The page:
Designing Your Web Page - The Basics

Written by Carter McNamara, MBA, PhD This presentation is located at
in the Free Management Library at

Sections of This Topic Include

· Preparation
· Naming Your Website
· Why Websites Fail
· Simple Guidelines About Page Format
· Simple Guidelines About Page Content
· Simple Guidelines About Promoting Your Site
· Useful Web Addresses About Web Basics

Designing Your Web Page -- Preparation

· Your Web page is a communications tool -- it is not a product by itself
· Therefore, plans to build a good Web page should be part of planning for client services
· Websites are easy to build -- challenge is making it logical and simple to follow
· First ask yourself some basic Web-planning questions:
1. What do you want to accomplish?
- Getting word out? (information-oriented, with “contact us” so they can e-mail you)
- Build mailing lists, etc.? (they provide information to you)
- Building relationships? (interactive between you and Web page reader)
- Earned income over the Internet? (e.g., selling books, “e-commerce”)
- A specific interface to specific services?

2. Who is your intended audience?
- “What is my reader trying to solve?”

3. Where will you get the necessary expertise?
- Designing / drawing the page
- Technically programming the page
(this is not as hard as it used to be --
use “home made” home pages)

4. Who will conduct client services?
- Updating information on the page, etc.
- Answering e-mail messages, etc.
- Testing for broken links

Naming Your Website

Pick a name (up to 24 characters?)

· Think long-term when picking a name
· Name should be descriptive of your organization’s overall services
· Pick a name that’s easy to type in ...
· To register a name, go to -- that site will tell you if the name currently exists or not
· If you pick a name that substantially resembles someone else’s, they may sue you and have you remove the name


· ".com" identifies user as commercial entity
· “org" for non-commercial entities,
· "gov" for governmental bodies
· ".edu" for educational institutions, and
· ".net" for network services
· if outside the United States is usually an abbreviation for the user’s country

Why Websites Fail

· The following is based on the work of Michael Gilbert, editor of the “Nonprofit Online News”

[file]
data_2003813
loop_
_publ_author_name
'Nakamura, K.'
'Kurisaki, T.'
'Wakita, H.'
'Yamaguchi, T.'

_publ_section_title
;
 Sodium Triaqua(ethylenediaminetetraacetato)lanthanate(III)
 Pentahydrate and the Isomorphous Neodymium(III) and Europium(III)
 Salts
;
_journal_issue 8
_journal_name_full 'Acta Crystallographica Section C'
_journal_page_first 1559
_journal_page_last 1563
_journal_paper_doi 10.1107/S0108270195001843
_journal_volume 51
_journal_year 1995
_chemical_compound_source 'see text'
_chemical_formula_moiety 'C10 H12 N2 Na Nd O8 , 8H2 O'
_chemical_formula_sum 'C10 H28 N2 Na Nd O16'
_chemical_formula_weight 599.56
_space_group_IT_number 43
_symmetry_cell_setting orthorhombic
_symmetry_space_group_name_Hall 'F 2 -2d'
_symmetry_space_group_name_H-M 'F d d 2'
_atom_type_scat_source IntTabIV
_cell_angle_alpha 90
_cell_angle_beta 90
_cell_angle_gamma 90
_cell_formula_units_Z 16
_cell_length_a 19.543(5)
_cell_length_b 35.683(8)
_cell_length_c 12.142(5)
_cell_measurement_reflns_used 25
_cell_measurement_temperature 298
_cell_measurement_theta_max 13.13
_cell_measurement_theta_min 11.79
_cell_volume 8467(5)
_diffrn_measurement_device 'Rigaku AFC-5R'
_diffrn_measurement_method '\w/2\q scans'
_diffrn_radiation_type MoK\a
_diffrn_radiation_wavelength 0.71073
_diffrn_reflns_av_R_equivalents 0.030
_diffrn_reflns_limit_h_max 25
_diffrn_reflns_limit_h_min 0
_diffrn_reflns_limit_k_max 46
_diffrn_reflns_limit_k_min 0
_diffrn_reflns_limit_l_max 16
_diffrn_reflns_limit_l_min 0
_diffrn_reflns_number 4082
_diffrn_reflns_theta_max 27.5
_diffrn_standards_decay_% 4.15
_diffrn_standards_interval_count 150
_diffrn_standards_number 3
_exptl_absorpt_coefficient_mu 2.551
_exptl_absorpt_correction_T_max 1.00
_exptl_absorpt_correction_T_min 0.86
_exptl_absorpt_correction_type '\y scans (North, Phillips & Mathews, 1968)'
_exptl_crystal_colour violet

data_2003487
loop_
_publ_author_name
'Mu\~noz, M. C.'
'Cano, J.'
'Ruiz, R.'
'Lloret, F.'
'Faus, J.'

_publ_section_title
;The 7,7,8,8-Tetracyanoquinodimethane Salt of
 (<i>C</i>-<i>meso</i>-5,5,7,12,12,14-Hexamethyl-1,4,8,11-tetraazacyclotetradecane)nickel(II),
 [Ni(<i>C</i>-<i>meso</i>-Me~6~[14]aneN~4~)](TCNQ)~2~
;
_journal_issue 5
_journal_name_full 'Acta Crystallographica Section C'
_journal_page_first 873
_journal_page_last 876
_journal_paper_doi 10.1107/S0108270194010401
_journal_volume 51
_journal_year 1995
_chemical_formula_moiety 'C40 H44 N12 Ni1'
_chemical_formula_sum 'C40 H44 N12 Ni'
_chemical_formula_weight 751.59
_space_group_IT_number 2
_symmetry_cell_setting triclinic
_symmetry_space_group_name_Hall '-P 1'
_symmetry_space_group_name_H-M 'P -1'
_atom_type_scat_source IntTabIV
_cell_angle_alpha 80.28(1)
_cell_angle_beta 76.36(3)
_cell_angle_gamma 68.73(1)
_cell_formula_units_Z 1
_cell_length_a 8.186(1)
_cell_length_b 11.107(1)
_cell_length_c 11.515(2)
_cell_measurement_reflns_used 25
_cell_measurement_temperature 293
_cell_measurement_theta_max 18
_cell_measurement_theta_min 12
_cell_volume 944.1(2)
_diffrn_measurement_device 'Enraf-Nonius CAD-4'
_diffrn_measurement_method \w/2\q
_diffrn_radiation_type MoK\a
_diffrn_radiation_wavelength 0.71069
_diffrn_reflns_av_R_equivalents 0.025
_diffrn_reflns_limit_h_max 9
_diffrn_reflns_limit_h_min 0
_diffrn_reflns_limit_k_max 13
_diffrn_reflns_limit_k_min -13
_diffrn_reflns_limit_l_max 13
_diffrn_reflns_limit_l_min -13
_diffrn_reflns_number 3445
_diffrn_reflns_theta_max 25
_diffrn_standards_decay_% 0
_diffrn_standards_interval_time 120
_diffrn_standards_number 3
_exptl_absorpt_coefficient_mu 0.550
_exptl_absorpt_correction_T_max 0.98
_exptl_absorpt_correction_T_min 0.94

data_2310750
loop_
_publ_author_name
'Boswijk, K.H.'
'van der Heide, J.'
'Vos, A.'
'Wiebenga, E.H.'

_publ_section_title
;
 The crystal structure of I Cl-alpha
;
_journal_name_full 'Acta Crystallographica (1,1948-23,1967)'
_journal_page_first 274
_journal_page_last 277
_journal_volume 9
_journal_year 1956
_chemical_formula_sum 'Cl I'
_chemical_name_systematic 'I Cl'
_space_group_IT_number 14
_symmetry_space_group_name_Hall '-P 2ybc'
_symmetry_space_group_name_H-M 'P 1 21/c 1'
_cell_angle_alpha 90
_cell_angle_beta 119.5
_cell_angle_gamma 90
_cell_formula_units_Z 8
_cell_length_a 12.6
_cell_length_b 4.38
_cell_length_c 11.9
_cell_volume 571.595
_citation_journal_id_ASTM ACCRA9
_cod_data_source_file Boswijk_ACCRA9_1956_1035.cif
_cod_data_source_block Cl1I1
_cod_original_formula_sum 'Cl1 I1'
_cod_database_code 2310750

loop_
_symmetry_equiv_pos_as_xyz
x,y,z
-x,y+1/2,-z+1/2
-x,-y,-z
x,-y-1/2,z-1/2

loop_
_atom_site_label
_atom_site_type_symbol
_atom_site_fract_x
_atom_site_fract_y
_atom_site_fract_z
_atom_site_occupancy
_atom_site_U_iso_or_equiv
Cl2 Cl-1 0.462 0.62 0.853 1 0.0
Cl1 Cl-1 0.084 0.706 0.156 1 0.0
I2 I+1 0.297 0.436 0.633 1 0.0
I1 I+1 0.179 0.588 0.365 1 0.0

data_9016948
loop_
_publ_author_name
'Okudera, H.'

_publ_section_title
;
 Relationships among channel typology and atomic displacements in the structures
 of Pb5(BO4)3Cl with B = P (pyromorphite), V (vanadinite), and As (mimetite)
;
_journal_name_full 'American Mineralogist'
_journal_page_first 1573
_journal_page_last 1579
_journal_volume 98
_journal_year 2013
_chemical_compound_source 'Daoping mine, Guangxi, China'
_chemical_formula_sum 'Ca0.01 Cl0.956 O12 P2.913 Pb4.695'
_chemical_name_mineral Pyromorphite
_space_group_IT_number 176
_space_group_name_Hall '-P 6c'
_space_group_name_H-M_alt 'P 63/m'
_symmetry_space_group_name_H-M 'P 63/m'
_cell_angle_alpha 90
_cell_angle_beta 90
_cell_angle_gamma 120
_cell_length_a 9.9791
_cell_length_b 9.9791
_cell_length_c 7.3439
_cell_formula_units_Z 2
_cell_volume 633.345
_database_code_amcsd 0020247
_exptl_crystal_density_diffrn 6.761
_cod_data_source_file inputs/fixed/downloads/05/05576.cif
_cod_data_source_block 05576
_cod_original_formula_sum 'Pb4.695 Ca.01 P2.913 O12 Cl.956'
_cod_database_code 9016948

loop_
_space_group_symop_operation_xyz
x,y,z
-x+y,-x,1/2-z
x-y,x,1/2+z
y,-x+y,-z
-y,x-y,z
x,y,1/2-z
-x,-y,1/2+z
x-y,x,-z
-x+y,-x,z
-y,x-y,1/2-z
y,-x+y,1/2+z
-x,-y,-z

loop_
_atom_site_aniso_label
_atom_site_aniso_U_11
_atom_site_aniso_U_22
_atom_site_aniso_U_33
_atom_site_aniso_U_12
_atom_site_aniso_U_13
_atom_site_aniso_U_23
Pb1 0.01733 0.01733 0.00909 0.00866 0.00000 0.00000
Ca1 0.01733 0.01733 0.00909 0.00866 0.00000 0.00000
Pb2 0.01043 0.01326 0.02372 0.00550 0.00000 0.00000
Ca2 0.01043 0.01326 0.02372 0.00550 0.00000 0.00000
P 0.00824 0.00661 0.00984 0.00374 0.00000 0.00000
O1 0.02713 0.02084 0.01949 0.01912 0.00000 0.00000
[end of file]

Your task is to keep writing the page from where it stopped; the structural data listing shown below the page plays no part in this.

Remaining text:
· He identifies five types of problems that Websites have
1. Upside Down Site -- content is good but is buried under an impenetrable hierarchy
2. Dead Website -- it’s never updated. A variation is the Dead on the Outside
---- is updated, but you’d never know it
3. Disconnected Website -- all the communication is one way, from the page to you
4. Cool Website -- “Las Vegas” effect -- so enamored with technology, it says nothing
5. Stingy Website -- gives nothing of value
All of these problems are caused by focusing on the Website as a product rather than means of client services

Simple Guidelines About Page Format

· Visit many Websites -- pick which ones you like and think about why you like them
· Pay attention to their coloring scheme, placement of text and images
· Have short, simple pages
· Be consistent with images, colors and formatting of text
· Be careful (avoid?) use of scrolling text and images, and blinking images
· Be careful (avoid?) background images
· Try get all images or text on a page to fit in one screen
· Don’t overdue frames and graphics!
· Try put conclusions at the top of the page
· Have link to home page on every page
· Remember that diverse clients, countries, etc. are reading your Web page
· Always tell visitors how to contact you
· Consider a “site map” - this tells users about the overall arrangement of all of your pages
· Consider a “table of contents” or header at the top of each page
· Test your page with several browsers, e.g., Netscape, Internet Explorer, American Online and CompuServe -- try a laptop, too
- Do color, images and text appear as you
- How long does it take to download your
page -- if more than five seconds, too long?
· Update your site regularly with new information -- announce updates
· Avoid “Under Construction”!
· Have someone review your site for you -- they get lost? any confusion?

Simple Guidelines About Page Content

Here are Some Emerging Criteria for Evaluating Web Page Information:
1. Accuracy? - is the information really
2. Authority? - sound hollow? half-hearted?
3. Objectivity? - too much hype?
4. Current? - if anything is out of date, it all is
5. Coverage? - mention all of your services?

Think about your clients -- how do they speak? what do they value? what would they want from your page? Write to that audience ...

Design for disabled client? large fonts, minimal scrolling and clicking ...

Simple Guidelines About Promoting Your Site

· Announce your site to various search engines and directories
- “SubmitIt!” at
- “Postmaster2” at
· Monitor your traffic -- find out how many “hits” you’re getting per week
· Consider link relationships with other sites -- you link to them, they link to you
· Use signature files -- mention your Website at the end of your e-mail messages
· Join online newsgroups and participate -- your signature files is spread all over
· Put your URL on all of your letterhead, invoices, business cards, etc.
· Consider issuing a free newsletter (watch copyright terms, etc.)

These addresses are in the web page Computers, Internet and Web
located in the Free Management Library

Set Up Computer Networks and Connections
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